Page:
Jeffrey Thomas

Somerset County District Attorney Jeffrey Thomas meets with The Tribune-Democrat in this 2019 file photo.

WINDBER, Pa. – Somerset County District Attorney Jeffrey Lynn Thomas was arrested Wednesday and charged with raping a woman on Sept. 18 after showing up at her Windber Borough residence late that night, Pennsylvania State Police said.

In a criminal complaint filed against him Wednesday, Thomas is accused of entering the woman’s home without permission after sending her a message on the social media app Snapchat.

Thomas allegedly arrived with several cans of beer and became “agitated” after the woman rejected his advances, told him to leave and slapped him. Thomas then struck her in the face, grabbed her by the neck and then raped her on her couch, Corporal Matthew Auker wrote in the complaint.

Auker wrote that Thomas only left after the woman told him she wouldn’t contact the police.

Thomas also faces charges of indecent assault, strangulation, simple assault and criminal trespass, according to a statement sent out by the state police.

The woman’s child was in the residence during the attack, according to the police report.

The woman provided details of Thomas “using marijuana with her at her residence prior to the sexual assault,” police said, although it was not clear in the complaint whether that occurred on the night of the alleged attack or in the past. She reportedly told police that she has known Thomas in a professional capacity for several years.

The investigation started on Tuesday, after the woman contacted authorities and spoke with state police in Ebensburg. PSP-Troop A’s Ebensburg Criminal Investigation Unit, Pennsylvania State Police Bureau of Criminal Investigation, the Cambria County District Attorney’s Office and the Pennsylvania Office of Attorney General worked together on the case.

Authorities searched the woman’s home on Tuesday and seized several cans of beer and items of clothing that she was wearing before the assault, according to the criminal complaint.

“Upon investigation, troopers determined that Mr. Thomas entered the home of the victim, an adult female acquaintance, without permission and remained there after being told to leave,” state police stated in a news release. “Mr. Thomas is accused of then sexually and physically assaulting the female victim inside the residence.”

Thomas was arraigned Wednesday in front of on-call Somerset County Magisterial District Judge Douglas Bell. Thomas was remanded to Cambria County Prison in lieu of $5,000 bail.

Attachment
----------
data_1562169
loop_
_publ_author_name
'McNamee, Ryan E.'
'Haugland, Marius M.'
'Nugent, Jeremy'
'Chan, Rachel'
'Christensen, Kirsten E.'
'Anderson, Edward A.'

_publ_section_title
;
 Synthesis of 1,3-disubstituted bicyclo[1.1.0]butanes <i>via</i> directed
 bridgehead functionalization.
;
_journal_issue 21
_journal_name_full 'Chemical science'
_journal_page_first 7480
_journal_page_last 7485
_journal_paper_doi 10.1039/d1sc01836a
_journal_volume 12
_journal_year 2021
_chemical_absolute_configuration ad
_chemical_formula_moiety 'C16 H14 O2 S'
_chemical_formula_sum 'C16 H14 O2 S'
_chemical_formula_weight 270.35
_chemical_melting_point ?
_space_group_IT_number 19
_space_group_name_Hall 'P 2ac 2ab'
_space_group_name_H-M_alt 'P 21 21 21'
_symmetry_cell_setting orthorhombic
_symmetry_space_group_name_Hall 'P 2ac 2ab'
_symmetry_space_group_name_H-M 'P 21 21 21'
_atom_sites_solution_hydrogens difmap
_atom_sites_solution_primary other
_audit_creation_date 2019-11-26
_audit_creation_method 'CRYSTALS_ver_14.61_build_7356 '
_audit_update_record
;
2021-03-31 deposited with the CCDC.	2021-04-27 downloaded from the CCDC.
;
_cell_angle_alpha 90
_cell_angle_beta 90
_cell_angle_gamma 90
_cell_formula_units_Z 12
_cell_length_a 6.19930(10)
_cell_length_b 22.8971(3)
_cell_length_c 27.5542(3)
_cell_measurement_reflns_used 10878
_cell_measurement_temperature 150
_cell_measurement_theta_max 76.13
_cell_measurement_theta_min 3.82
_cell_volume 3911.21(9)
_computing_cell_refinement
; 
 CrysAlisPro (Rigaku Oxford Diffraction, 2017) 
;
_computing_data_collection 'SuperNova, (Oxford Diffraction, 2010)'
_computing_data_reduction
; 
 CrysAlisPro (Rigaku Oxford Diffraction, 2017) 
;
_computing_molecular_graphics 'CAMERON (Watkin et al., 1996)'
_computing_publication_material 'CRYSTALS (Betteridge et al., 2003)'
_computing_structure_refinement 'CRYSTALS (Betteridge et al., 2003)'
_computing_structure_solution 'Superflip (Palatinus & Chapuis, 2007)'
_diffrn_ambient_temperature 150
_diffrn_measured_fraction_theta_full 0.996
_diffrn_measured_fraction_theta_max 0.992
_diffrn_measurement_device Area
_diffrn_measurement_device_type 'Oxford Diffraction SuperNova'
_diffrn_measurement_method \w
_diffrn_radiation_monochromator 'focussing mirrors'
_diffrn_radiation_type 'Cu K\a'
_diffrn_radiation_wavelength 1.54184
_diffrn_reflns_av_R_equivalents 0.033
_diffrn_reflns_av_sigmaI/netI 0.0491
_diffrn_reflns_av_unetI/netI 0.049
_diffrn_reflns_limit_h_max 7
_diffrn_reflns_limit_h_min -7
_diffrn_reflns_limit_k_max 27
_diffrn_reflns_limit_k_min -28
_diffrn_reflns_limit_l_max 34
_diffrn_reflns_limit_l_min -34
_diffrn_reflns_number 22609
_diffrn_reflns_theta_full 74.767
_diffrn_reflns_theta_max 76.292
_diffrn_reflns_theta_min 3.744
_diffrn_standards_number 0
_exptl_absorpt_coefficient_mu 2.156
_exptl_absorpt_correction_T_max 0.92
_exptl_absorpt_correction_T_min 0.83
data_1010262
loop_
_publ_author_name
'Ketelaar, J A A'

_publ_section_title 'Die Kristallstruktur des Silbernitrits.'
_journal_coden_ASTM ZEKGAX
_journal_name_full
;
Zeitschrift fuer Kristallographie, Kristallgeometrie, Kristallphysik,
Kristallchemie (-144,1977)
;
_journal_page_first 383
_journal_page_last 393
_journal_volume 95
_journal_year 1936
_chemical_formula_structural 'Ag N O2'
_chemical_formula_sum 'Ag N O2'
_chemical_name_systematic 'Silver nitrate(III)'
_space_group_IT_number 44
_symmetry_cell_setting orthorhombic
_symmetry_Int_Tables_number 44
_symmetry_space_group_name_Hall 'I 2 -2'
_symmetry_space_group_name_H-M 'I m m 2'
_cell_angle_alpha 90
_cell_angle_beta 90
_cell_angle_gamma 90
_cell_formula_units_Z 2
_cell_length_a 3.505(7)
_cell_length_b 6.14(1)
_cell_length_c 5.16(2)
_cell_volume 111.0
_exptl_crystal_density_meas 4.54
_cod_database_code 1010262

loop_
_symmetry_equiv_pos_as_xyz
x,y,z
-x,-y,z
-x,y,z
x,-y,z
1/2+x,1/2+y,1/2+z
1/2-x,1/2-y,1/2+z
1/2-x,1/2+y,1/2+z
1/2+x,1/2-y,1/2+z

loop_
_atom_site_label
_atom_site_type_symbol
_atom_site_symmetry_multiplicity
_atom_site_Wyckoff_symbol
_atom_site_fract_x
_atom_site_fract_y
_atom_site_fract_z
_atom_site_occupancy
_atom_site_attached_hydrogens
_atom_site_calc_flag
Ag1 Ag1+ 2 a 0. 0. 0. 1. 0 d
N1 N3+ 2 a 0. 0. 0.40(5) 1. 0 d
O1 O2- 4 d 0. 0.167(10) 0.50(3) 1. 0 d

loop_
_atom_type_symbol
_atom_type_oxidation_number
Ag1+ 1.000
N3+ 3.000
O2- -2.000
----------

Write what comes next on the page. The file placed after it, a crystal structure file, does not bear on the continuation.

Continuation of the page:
His Pittsburgh defense attorney, Ryan Tutera, said Wednesday that Thomas is innocent of the charges against him and looks forward to his day in court.

“Jeffrey has worked very hard to protect the rights of victims in Somerset County and it’s hard for me to believe these allegations are true,” Tutera said. “We believe there’s more to this story than what is being told.”

Pennsylvania Attorney General Josh Shapiro described the allegations against Thomas as “deeply disturbing.”

“Mr. Thomas is entrusted by the public to uphold the law and serve as a voice for victims,” Shapiro said in the police press release. “I commend the bravery of the victim that has come forward – that is never an easy thing to do, especially when your abuser is a powerful elected official. Today is a reminder that no one is above the law.”

Thomas’ preliminary hearing is scheduled for Sept. 29 before Magisterial District Judge William Seger.

Thomas, a Republican, was sworn in as Somerset County’s district attorney in 2020. This marks the third time over less than two years since he’s been accused of misconduct.

Right-to-know requests in October 2020 revealed maintenance staff found empty “boxes” of beer and beer cans inside his office – an act that violated the county’s Drug and Alcohol Free Workplace Policy.

At the time, the county’s Human Resources director issued a letter to Thomas about the policy violation – which Thomas maintained didn’t apply to him – stressing that the county can be liable for injuries caused by intoxicated employees: “While you have supervisory responsibility for these employees under Section 1620 of the County Code, the county commissioners carry the liability insurance for them.”

“I don’t disagree that it’s an issue if someone is intoxicated beyond the legal limit, but it’s another thing if you’re acting responsibly,” Thomas said at the time, saying the county was “harassing” him with memos and warnings.

The letter was sent at a time Thomas had been pressing county commissioners to authorize him to hire additional staff for his office.

Later that same month, Richland Township police filed summary citations, including harassment, against Thomas for altercations involving workers at a local gymnastics facility and a pizzeria during his daughter’s birthday.

He was accused of using “vulgar and abusive” language while staff and customers were present at the pizza shop. He returned to the gym for the party and tried to pick a fight with the gymnastics business owner’s husband, Uzelac Gymnastics owner Brenda Uzelac said at the time.

Thomas said he was upset when pizzas didn’t arrive at his daughter’s party and got “upset,” but maintained he was not guilty of the allegations against him.

“It was a disaster, and I got upset, just like, I think, any other father who’s watching (his) five-year-old daughter upset because her party was screwed up,” Thomas said at the time.

The charges were withdrawn in February after Thomas issued apologies to both businesses.

Dave Sutor is a reporter for The Tribune-Democrat. He can be reached at (814) 532-5056. Follow him on Twitter @Dave_Sutor.

David Hurst is a reporter for The Tribune-Democrat. Follow him on Twitter @TDDavidHurst and Instagram @TDDavidHurst.

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